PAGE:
This entry is part 9 of 15 in the series: ‘Pierced For Our Transgressions’ (Ovey et al)
- Biblical foundations of penal substitution 1 – Exodus 12
- Biblical Foundations of Penal Substitution 2 – Leviticus 16
- Biblical foundations of penal substitution 3 – Isaiah 53
- Biblical foundations of penal substitution 4 – Mark
- Biblical Foundations of Penal Substitution 5 – John’s Gospel
- Biblical foundations of penal substitution 6 – Romans
- Biblical Foundations of Penal Substitution 7 – Galatians
- Biblical Foundations of Penal Substitution 8 – 1 Peter
- Objections to Penal Substitution 1 – Bible
- Objections to Penal Substitution 2 – Culture
- Objections to penal substitution 3 – violence
- Objections to penal substitution 4 – justice
- Objections to penal substitution 5 – God
- Objections to penal substitution 6 – the Christian life
- Substutionary atonement: a note to preachers
A significant portion of Jeffrey, Ovey & Sach’s notable work, Pierced for our Transgressions, deals with various objections to the doctrine of penal substitutionary atonement. Read the book itself to get the full discussion. But here, as a taster, is a summary of how Jeffrey et al respond to those objections that cluster around the general complaint that penal substitution is ‘unbiblical’:-
1. ‘Penal substitution is not the only model of the atonement’
Response: true, and no proponent of the doctrine ever said that it was.
2. ‘Penal substitution is not central to the atonement’
Response: while it is agreed that some doctrines are more ‘central’ that others, penal substitution is important not least because so many others would be compromised if it were to be removed. For example, this doctrine is necessary to safeguard the justice and holiness of God, for to deny it is to suggest that God is willing simply to overlook evil when he forgives someone.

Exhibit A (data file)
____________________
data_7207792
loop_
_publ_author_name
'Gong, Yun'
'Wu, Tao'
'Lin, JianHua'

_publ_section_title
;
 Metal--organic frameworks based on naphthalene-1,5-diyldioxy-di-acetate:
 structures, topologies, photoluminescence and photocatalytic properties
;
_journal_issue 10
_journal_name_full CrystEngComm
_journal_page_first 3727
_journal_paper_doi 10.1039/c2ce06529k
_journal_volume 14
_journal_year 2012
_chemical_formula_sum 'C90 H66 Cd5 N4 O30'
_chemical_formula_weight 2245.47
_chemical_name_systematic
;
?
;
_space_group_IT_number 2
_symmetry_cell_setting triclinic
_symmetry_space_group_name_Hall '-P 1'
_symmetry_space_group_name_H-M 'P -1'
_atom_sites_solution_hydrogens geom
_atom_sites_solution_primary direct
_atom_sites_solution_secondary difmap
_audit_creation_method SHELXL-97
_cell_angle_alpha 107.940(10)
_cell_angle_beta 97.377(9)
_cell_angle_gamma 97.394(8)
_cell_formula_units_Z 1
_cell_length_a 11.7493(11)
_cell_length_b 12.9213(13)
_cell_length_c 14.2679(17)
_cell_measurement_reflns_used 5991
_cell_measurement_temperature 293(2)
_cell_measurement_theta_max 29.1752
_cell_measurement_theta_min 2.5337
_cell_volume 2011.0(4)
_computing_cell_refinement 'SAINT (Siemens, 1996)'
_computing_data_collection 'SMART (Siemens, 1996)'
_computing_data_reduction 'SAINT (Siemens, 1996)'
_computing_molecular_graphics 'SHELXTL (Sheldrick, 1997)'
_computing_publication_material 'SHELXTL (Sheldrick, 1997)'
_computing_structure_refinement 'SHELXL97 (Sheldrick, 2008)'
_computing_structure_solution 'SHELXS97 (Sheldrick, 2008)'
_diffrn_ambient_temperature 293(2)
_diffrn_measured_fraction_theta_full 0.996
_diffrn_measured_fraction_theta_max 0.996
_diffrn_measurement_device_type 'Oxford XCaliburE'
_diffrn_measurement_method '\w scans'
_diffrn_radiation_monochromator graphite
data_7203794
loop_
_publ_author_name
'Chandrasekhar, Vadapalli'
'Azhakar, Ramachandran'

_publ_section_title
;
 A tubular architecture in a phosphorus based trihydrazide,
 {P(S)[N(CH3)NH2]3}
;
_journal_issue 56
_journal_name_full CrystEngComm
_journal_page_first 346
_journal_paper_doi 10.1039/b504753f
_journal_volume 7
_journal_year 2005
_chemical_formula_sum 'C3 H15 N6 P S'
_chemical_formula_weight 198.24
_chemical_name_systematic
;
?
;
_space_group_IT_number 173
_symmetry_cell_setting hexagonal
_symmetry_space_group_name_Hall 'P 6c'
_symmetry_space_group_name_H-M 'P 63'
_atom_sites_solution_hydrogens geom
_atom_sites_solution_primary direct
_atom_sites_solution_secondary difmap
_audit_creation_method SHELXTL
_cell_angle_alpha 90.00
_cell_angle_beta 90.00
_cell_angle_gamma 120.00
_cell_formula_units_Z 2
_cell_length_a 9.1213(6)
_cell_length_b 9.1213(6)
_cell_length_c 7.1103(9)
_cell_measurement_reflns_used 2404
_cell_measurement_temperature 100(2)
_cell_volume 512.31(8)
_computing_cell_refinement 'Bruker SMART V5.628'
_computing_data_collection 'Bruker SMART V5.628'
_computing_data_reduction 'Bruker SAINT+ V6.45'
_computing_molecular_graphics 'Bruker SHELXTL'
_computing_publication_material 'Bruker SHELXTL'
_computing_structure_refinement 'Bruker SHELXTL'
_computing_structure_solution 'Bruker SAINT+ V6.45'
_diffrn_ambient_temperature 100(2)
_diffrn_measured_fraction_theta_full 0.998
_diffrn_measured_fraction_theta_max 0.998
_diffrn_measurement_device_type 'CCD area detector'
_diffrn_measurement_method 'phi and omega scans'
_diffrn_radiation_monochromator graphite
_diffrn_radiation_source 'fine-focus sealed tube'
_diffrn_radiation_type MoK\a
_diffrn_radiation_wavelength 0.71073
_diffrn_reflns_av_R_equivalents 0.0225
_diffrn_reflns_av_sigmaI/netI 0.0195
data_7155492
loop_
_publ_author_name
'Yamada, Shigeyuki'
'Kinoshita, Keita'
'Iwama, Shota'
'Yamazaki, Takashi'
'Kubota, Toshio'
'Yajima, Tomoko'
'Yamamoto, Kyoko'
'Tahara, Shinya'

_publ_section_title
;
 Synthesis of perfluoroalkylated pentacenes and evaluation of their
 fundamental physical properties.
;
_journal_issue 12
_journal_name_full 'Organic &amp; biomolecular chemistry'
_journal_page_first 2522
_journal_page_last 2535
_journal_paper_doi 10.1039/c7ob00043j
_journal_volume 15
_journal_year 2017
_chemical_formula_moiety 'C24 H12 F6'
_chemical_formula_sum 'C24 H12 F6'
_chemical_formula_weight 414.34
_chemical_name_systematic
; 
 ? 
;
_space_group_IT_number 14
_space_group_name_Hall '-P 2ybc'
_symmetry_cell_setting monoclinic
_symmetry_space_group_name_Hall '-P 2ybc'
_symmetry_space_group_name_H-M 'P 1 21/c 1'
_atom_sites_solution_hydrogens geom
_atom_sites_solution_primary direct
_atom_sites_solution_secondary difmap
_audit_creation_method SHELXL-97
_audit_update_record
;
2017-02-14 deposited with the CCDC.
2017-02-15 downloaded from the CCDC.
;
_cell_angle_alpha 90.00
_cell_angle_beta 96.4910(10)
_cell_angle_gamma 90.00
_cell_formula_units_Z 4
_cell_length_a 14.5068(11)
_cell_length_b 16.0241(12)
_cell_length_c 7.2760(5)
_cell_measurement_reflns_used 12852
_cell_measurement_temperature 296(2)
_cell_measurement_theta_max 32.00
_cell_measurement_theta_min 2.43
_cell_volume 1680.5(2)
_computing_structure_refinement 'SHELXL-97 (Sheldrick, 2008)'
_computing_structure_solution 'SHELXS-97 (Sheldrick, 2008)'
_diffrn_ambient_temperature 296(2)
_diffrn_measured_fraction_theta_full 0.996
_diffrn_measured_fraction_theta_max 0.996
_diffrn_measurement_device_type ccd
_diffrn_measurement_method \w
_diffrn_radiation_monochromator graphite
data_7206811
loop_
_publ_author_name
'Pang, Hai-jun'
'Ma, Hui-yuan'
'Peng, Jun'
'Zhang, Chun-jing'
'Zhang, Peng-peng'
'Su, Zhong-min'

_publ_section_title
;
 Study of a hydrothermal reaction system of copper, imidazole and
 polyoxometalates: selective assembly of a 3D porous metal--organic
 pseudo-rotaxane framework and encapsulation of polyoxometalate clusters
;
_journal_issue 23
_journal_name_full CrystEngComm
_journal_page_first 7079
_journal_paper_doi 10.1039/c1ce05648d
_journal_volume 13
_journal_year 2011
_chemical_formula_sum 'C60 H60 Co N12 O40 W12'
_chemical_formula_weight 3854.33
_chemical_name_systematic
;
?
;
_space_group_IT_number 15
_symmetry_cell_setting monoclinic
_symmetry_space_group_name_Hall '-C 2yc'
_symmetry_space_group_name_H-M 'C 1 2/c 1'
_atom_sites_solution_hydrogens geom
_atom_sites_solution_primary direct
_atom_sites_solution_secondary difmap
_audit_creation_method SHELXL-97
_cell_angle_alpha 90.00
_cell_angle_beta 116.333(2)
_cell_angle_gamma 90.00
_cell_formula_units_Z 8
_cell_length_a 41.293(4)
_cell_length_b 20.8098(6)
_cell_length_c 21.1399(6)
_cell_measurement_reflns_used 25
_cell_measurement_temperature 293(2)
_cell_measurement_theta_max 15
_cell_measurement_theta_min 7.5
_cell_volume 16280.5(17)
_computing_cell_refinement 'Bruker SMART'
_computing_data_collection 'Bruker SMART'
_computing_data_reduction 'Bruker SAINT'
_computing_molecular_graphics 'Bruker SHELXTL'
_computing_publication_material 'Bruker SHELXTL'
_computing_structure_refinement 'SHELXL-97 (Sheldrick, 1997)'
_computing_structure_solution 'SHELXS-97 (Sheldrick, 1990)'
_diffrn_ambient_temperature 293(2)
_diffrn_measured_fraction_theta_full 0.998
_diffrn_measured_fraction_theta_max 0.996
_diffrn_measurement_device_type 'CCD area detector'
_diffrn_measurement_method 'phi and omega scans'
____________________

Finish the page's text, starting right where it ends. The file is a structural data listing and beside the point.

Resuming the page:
3. ‘Penal substitution diminishes the significance of Jesus’ life and resurrection’
Response: Reformed theologians have always been clear about the significance of Jesus life of perfect obedience to his Father (his active obedience), and have rightly viewed the resurrection as Christ’s ‘justification’, as the proof that he was the Son of God, (Rom 1:4) as the supreme attestation of the fact of immortality, as the demonstration of his victory over death, as the pledge of our new birth in him, as the promise of our own resurrection, as the firstfruits of the new creation, and as a motivation to holy living.
4. ‘Penal substitution is not taught in the Bible’
Response: see passages such as Isaiah 53:6-10; Romans 1:18; 3:22-5; 5:8-9; 2 Corinthians 5:21; Galatians 3:13; Hebrews 9:11-28; 1 Peter 3:18; 1 John 4:10, and the commentaries thereon.
5. ‘Penal substitution is not important enough to be a source of division’
Response: Christian unity is certainly to be valued very highly, Eph 4:2-3,Rom 14:1,Ac 15:19,1 Cor 8,10:14-11:1. However, the Bible teaches that there are some issues on which division is necessary and inevitable, Gal 1:8-9,1 Cor 5:11,16:22,2 Tim 3:15,Tit 3:9-10,2Jo 1:9-11. But penal substitution belongs to the heart of the gospel, and if the gospel itself is in dispute, there is nothing around which to unite.
The opponents of penal substitution seem to agree about the magnitude of the issue. They contend that the doctrine is without support either from Scripture or from the historic church. They claim that it undermines the doctrine of the Trinity and represents God as a brutal tyrant. They assert that it has been used to justify violence and is stifling to the mission of the church. The one thing we cannot say is that it is unimportant.
See Pierced for our Transgressions 208-217